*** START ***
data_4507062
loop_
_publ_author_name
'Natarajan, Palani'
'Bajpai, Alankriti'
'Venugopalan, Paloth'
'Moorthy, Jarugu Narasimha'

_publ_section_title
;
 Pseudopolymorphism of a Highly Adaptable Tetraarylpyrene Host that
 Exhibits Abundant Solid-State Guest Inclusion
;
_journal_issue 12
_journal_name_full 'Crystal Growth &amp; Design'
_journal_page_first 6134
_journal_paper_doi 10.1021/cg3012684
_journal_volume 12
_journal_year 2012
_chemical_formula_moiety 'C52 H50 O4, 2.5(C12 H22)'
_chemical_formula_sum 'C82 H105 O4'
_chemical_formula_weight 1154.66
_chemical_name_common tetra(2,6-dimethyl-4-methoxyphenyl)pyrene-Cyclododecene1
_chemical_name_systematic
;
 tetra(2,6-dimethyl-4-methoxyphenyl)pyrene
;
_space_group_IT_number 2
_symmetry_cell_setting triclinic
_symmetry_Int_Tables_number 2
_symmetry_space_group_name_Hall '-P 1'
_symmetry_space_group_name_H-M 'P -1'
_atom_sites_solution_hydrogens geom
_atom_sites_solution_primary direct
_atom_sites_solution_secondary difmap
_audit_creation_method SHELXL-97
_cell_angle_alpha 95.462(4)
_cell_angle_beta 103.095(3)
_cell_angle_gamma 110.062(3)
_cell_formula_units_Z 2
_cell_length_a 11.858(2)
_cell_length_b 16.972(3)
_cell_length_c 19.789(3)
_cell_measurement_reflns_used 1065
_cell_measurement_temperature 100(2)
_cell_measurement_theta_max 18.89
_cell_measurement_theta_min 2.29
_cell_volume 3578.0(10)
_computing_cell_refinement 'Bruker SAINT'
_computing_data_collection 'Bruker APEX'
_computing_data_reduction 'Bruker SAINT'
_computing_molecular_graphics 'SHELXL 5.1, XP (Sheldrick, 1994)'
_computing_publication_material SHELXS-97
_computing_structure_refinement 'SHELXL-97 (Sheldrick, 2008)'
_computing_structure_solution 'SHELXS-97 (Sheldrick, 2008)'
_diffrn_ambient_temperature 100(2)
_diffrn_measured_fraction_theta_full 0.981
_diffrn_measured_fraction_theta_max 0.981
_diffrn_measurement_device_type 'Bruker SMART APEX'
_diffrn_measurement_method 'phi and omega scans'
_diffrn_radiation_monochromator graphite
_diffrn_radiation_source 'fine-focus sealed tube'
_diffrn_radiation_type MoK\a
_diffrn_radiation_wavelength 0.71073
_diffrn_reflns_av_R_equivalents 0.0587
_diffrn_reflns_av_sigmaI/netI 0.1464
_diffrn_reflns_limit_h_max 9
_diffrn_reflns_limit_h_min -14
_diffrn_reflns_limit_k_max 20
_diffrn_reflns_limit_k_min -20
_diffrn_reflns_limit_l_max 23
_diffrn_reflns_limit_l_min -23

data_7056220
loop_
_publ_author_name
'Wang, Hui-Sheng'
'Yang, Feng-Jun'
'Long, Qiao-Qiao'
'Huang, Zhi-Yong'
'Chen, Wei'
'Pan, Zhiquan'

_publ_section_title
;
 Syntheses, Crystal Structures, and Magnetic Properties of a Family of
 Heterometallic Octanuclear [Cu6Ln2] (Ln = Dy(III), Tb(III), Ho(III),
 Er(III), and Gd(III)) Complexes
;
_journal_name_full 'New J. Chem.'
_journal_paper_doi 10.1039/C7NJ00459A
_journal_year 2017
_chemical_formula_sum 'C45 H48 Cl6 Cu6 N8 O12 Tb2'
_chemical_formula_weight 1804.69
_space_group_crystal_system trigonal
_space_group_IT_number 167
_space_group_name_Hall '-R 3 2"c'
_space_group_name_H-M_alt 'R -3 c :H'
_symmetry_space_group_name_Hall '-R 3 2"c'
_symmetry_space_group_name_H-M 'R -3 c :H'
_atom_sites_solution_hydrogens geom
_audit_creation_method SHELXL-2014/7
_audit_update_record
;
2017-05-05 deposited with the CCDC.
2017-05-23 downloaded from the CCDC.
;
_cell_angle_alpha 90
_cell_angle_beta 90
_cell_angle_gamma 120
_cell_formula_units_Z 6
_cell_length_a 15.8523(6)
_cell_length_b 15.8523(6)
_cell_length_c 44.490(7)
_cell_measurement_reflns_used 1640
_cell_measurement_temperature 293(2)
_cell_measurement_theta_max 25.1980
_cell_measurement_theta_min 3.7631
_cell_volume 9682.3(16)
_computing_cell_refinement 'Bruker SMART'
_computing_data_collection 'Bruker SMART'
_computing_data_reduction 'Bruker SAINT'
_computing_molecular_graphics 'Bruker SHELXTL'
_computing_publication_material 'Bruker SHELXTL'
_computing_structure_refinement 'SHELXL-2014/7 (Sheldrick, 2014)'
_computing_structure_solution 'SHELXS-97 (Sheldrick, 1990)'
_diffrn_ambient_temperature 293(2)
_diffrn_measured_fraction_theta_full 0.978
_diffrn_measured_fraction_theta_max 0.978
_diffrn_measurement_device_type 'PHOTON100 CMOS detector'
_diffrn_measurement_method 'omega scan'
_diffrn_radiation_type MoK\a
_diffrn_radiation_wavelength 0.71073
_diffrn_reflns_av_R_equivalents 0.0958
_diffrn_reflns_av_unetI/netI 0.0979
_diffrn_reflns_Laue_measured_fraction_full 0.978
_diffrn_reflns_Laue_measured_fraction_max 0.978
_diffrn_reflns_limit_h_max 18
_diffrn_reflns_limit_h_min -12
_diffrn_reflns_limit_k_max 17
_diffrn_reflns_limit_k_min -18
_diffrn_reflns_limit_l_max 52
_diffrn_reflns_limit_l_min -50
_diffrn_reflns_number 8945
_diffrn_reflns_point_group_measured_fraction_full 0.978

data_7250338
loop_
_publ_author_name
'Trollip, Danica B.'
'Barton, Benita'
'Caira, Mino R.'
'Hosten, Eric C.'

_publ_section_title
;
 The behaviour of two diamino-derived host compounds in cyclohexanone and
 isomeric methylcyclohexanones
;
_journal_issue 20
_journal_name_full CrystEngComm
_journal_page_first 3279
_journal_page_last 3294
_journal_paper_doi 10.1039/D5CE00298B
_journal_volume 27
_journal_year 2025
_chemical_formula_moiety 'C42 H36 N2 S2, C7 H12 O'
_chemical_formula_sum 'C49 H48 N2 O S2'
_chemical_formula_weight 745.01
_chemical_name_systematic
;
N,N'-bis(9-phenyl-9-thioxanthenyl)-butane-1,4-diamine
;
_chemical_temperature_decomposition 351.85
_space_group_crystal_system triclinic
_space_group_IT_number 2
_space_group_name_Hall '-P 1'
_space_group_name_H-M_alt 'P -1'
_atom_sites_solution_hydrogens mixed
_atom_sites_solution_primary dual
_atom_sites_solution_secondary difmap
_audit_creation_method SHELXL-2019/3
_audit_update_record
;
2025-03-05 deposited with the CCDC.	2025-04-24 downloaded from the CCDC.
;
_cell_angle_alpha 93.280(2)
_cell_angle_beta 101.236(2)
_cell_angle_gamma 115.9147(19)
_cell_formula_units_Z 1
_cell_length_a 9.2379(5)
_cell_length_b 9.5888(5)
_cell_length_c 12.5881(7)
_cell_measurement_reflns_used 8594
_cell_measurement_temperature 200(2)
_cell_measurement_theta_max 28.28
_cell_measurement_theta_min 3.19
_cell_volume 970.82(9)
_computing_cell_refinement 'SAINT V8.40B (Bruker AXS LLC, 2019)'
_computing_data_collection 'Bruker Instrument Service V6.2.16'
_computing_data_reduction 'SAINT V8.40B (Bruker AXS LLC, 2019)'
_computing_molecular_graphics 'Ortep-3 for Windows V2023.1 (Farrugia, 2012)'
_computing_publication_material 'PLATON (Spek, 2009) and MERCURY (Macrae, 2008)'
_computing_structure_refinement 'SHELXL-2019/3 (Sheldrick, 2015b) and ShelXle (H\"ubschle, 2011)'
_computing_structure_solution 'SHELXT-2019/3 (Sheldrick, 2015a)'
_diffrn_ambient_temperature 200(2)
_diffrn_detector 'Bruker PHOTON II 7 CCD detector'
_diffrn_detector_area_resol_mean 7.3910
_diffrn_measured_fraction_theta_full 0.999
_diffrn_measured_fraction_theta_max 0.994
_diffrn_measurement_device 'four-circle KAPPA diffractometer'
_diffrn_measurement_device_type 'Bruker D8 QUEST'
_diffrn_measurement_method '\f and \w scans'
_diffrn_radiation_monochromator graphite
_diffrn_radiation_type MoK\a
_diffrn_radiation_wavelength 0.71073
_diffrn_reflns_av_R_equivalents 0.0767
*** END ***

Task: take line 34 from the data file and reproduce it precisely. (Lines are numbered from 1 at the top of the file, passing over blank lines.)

_atom_sites_solution_secondary difmap